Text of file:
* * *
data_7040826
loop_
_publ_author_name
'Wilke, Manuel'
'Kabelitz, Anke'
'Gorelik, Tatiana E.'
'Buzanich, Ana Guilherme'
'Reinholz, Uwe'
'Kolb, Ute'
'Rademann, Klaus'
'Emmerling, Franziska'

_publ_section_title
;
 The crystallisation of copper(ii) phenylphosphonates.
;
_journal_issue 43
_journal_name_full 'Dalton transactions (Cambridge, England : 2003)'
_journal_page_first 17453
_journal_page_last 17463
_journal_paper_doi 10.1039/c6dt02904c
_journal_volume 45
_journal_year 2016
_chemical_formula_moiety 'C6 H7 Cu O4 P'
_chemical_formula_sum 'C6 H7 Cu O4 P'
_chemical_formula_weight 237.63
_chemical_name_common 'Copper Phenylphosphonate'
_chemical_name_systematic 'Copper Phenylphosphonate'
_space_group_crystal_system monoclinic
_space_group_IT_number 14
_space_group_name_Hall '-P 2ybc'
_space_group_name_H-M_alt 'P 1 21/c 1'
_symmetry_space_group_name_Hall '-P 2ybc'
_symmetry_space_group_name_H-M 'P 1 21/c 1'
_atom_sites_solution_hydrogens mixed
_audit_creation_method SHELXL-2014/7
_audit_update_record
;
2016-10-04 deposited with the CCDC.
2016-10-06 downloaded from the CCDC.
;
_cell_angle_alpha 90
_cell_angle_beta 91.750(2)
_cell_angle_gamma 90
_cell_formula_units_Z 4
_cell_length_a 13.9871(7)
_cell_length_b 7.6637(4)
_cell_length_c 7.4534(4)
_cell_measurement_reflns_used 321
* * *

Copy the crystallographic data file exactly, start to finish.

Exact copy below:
data_7040826
loop_
_publ_author_name
'Wilke, Manuel'
'Kabelitz, Anke'
'Gorelik, Tatiana E.'
'Buzanich, Ana Guilherme'
'Reinholz, Uwe'
'Kolb, Ute'
'Rademann, Klaus'
'Emmerling, Franziska'

_publ_section_title
;
 The crystallisation of copper(ii) phenylphosphonates.
;
_journal_issue 43
_journal_name_full 'Dalton transactions (Cambridge, England : 2003)'
_journal_page_first 17453
_journal_page_last 17463
_journal_paper_doi 10.1039/c6dt02904c
_journal_volume 45
_journal_year 2016
_chemical_formula_moiety 'C6 H7 Cu O4 P'
_chemical_formula_sum 'C6 H7 Cu O4 P'
_chemical_formula_weight 237.63
_chemical_name_common 'Copper Phenylphosphonate'
_chemical_name_systematic 'Copper Phenylphosphonate'
_space_group_crystal_system monoclinic
_space_group_IT_number 14
_space_group_name_Hall '-P 2ybc'
_space_group_name_H-M_alt 'P 1 21/c 1'
_symmetry_space_group_name_Hall '-P 2ybc'
_symmetry_space_group_name_H-M 'P 1 21/c 1'
_atom_sites_solution_hydrogens mixed
_audit_creation_method SHELXL-2014/7
_audit_update_record
;
2016-10-04 deposited with the CCDC.
2016-10-06 downloaded from the CCDC.
;
_cell_angle_alpha 90
_cell_angle_beta 91.750(2)
_cell_angle_gamma 90
_cell_formula_units_Z 4
_cell_length_a 13.9871(7)
_cell_length_b 7.6637(4)
_cell_length_c 7.4534(4)
_cell_measurement_reflns_used 321